In terms of performance alone, spray foam insulation exceeds cellulose r value per inch. But, cellulose is markedly cheaper than both open- and closed-cell foams, and both are more expensive than fiberglass, which performs well, is durable, and is simple to install.
Advantages of Blown-In
Blown-in insulation (in any of the three materials listed above) does offer a few advantages:
- Since it’s blown in, it can fill small gaps and hard-to-reach areas, like spray foam.
- It’s available in fiberglass, the most commonly used insulation material.
- It’s more cost-effective than spray foam and (depending on the material used) can fulfill a wider range of applications.
Blown-in insulation is versatile, eco-friendly, and economical—especially compared to spray foam insulation.
Disadvantages of Blown-In
But, like spray foam, blown-in insulation also has drawbacks:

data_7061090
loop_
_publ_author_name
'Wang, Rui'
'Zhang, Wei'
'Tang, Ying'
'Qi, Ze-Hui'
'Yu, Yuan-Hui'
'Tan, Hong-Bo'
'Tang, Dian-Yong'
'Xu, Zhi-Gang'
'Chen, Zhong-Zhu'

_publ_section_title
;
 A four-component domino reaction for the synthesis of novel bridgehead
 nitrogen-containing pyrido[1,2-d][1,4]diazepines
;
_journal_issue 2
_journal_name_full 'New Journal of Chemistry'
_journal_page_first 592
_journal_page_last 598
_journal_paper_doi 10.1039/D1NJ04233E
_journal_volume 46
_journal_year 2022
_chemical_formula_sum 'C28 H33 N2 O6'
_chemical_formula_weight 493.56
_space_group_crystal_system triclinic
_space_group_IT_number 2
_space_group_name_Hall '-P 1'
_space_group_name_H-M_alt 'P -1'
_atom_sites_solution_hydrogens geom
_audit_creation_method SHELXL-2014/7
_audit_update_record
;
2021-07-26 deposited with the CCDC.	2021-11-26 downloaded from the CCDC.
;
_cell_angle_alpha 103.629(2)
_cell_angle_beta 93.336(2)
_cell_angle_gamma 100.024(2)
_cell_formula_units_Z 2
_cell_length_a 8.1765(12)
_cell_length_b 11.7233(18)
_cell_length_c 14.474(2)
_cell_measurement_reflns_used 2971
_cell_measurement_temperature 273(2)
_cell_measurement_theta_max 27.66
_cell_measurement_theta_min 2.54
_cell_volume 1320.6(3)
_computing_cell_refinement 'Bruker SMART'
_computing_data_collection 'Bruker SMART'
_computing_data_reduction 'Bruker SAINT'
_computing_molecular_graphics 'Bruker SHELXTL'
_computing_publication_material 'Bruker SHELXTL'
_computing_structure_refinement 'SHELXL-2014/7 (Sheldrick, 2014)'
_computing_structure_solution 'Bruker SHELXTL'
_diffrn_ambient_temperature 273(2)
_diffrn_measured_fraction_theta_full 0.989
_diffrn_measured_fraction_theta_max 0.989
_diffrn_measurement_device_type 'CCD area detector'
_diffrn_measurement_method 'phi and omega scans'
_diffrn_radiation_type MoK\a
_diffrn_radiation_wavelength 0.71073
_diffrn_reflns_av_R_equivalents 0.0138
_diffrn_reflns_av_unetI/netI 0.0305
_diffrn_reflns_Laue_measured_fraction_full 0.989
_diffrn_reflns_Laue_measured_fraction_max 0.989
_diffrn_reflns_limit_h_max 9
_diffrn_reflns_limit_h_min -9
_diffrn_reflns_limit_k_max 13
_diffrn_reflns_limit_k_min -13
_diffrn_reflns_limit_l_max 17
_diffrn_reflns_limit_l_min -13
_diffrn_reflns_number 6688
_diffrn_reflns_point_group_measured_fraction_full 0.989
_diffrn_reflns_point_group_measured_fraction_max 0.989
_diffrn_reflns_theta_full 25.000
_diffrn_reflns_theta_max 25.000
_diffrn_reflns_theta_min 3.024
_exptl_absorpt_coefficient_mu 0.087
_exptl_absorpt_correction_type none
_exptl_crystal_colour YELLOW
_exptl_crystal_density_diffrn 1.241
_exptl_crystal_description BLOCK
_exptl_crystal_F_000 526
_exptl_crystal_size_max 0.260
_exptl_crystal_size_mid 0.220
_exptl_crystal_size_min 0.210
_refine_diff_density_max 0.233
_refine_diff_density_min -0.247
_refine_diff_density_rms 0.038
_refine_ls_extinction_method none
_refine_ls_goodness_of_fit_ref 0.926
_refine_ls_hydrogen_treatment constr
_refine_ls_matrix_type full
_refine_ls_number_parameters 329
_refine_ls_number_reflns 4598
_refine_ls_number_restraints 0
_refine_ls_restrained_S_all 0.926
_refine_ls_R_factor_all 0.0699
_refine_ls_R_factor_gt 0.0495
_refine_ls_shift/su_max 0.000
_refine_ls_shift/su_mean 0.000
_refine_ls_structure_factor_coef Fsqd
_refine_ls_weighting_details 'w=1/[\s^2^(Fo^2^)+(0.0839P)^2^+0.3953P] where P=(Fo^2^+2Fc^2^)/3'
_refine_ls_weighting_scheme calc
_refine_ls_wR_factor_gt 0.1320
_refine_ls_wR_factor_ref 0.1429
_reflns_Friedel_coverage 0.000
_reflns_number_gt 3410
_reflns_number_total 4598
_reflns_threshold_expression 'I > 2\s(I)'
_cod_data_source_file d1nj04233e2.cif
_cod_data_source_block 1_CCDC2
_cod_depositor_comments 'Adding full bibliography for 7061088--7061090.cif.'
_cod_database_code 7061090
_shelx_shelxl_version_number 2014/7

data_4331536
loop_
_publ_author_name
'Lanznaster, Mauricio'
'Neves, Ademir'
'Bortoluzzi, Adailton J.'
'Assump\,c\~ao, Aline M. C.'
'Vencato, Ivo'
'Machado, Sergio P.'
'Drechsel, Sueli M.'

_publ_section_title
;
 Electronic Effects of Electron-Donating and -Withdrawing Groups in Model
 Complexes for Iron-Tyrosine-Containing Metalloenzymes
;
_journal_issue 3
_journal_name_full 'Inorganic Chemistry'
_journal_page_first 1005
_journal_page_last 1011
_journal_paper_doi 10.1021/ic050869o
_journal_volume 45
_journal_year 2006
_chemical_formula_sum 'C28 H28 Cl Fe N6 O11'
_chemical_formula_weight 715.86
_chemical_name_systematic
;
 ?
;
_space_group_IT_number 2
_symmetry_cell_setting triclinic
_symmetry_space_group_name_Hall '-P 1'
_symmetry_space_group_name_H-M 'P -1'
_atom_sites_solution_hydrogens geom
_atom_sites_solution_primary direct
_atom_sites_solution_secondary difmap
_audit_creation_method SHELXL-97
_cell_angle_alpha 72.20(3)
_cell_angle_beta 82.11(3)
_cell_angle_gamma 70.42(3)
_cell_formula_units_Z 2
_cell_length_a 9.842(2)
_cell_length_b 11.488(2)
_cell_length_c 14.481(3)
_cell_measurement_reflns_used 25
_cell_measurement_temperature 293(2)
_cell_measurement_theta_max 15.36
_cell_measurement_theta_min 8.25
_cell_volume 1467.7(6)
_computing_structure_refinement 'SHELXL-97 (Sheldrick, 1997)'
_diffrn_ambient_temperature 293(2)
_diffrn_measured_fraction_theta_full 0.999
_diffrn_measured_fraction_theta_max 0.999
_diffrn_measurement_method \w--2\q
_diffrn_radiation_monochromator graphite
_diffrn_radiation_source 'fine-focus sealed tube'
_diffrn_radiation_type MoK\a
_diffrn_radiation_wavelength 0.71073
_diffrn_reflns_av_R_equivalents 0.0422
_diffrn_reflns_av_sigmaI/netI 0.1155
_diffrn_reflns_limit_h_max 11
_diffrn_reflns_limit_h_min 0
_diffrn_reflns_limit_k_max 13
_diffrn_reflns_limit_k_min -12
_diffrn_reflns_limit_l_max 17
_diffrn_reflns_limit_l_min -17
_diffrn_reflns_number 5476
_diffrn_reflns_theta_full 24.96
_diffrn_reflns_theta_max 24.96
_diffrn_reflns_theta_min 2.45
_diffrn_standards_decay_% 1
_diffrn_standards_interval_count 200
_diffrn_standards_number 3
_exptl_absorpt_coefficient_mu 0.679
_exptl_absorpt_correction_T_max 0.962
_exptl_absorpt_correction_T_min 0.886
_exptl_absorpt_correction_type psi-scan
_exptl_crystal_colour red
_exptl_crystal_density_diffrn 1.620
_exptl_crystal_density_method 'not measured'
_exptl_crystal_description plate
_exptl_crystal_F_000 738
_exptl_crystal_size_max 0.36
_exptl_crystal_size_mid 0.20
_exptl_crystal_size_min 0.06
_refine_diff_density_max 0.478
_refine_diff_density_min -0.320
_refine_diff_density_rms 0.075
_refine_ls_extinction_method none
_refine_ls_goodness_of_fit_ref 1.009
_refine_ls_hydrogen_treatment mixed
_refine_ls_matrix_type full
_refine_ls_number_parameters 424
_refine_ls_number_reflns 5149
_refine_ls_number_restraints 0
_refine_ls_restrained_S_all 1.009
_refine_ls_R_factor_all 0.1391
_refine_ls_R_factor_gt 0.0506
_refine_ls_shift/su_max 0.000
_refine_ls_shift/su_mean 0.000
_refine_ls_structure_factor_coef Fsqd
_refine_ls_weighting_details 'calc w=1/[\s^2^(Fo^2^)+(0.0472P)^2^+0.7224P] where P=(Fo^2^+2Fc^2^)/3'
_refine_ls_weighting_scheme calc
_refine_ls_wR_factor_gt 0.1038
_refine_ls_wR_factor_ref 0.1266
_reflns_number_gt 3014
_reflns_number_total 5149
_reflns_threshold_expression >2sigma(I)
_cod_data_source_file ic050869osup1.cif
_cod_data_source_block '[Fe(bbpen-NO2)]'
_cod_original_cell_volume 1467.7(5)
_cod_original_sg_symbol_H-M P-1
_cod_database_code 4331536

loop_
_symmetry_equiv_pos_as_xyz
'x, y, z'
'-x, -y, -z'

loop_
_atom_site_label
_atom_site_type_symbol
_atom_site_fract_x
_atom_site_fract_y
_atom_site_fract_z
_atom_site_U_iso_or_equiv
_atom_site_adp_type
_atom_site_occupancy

- Specialty equipment demands – Blown-in insulation requires specialized blower equipment and installers trained to use it. This can sometimes lead to increased labor costs or hamper DIY insulation installation efforts.
- Settling – Like many insulation products, blown-in insulation settles with time. When a product settles, the size of the air pockets between particles decreases, which can also decrease the R-value of a product. Some materials settle more dramatically than others—cellulose is particularly prone to settling issues.
- Compression – Compression is similar to settling, but it’s more avoidable. When you step on your insulation or store boxes on top of it, the weight can tamp down the insulation, reducing the size of air pockets (and, thus, the R-value). Since blown-in insulation can be applied to joists in an attic space (instead of between them, like batts), it’s harder to avoid stepping on them while walking in your attic.
Which Insulation Type is Right for Your Home?
If you’re unsatisfied with both sides of the blown-in insulation vs. spray foam debate, rest assured—they aren’t your only insulation product options.
While we covered two of the three application methods (spraying and blowing in insulation), one remains—batts, also called blankets or rolls.